‘New taxes will punish smaller banks’ says leading Midland banker
Punitive new taxes are set to punish successful smaller banks unfairly, according to a leading Midland banker.
Paul Lynam, chief executive of Solihull-based Secure Trust Bank, who also heads the British Bankers’ Association’s challenger banks panel, has hit out at a new eight per cent bank corporation tax surcharge which they all must now pay.
The new measure was announced by Chancellor George Osborne in his July Budget, and is a counter-balance to the gradual reduction of the bank levy which the Chancellor has pledged to reduce from 0.21 per cent to 0.1 per cent over the next six years.
The surcharge will take an additional eight per cent of banks’ profits each year for the Government, on top of existing corporation tax.
While around 30 big banks pay the bank levy hundreds of smaller banks and building societies will be paying the new eight per cent surcharge.
Mr Lynam, who is originally from Dublin and formerly held senior roles at RBS, feels the Chancellor’s attempt to balance the books is unfair on smaller banks who have grown, lent to SMEs and not called on government support.
Although the finer detail of the move is yet to be established, Mr Lynam says it will impinge unfairly on the smaller banks.
He said: “At this stage we haven’t seen the final proposals, it is still going through the committee stage but does mean challenger banks will have to pay more, so the rate of capital generation will be slower.
“We will have to adjust the rate of lending across challenger bank panel over the life of this Parliament. It reduces the amount of lending growth by up to £10 billion.
“Clearly we are not very happy about that as we are being used to subsidise bigger banks which have benefits that challenger banks do not have.”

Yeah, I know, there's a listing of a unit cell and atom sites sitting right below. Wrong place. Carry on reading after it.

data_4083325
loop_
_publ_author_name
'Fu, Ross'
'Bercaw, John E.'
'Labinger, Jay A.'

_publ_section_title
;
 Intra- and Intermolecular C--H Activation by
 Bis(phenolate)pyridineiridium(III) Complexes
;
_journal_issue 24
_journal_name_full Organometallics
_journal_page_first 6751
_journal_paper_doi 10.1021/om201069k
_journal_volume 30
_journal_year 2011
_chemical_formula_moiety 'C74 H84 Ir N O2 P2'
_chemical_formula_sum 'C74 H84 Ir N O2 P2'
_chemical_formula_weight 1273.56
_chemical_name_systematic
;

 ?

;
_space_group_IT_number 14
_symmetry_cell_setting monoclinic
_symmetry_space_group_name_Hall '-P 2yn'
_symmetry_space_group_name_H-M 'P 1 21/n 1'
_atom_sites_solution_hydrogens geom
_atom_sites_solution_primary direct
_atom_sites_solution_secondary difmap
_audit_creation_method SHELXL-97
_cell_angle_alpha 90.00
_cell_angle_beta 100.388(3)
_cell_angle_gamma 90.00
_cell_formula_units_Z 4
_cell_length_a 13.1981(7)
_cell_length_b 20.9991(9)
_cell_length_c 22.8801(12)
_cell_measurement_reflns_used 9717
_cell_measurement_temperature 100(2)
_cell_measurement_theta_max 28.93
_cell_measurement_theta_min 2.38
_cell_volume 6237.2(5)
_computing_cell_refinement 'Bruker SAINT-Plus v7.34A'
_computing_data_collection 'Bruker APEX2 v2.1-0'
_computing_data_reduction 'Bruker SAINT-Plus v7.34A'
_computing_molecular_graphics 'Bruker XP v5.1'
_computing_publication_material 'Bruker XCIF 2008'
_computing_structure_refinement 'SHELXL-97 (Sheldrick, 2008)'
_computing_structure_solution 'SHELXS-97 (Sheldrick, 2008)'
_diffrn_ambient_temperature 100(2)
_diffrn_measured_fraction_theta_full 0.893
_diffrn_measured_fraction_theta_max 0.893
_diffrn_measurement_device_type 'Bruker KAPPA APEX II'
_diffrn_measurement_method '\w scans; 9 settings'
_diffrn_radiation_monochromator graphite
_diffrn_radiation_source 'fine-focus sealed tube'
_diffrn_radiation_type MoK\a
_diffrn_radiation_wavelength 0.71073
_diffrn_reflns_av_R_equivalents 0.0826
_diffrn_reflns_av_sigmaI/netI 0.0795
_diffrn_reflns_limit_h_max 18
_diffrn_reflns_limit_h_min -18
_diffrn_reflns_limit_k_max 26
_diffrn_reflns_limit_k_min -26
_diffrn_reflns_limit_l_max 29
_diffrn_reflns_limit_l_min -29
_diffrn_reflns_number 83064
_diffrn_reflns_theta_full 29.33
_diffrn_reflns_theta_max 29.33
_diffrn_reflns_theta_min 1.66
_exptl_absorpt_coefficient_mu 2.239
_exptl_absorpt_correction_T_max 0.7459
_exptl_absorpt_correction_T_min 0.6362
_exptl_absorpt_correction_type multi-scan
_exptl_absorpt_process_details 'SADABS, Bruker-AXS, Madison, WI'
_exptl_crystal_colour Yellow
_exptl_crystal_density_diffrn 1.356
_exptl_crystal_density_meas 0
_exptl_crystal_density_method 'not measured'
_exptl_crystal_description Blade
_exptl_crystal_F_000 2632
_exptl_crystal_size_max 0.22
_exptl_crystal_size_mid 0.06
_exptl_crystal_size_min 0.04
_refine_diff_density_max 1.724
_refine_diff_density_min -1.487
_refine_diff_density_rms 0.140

Mr Lynam said, while the bank levy would only apply to banks with more than £25 billion worth of assets, the eight per cent surcharge would be applied to all banks – in effect a new tax to subsidise tax cuts for bigger banks.
He said: “Small banks and building societies, which number hundreds, will now be paying a tax they haven’t had, which by definition will be used to subsidise reducing the bank levy that has only been paid by banks with more than £25 billion worth of assets.
“Smaller banks and building societies are being squeezed to pay for lower taxes for the bigger banks.”
Mr Lynam said the latest move flew in the face of government pledges to create a more competitive banking market and that if the Government really wanted to create a “level playing field” it needed to address some of the advantages big banks have, such as being able to obtain funding on more preferential terms.
“The Government is talking about competition in the UK banking market but as soon as it does that it hits smaller banks and challenger banks with a tax out of the blue,” said Mr Lynam.
Mr Lynam spoke as Secure Trust announced a strong set of interim results for the first half of 2015.
The bank saw its profits increase by 40 per cent and its assets exceed £1 billion for the first time, even though it had also invested heavily in the development of an SME lending division.
The group achieved a record level of profit before tax of £16 million, compared to profits of 11.4 million in the first half of 2014.
Customer numbers increased by 24 per cent from 391,610 to 486,805.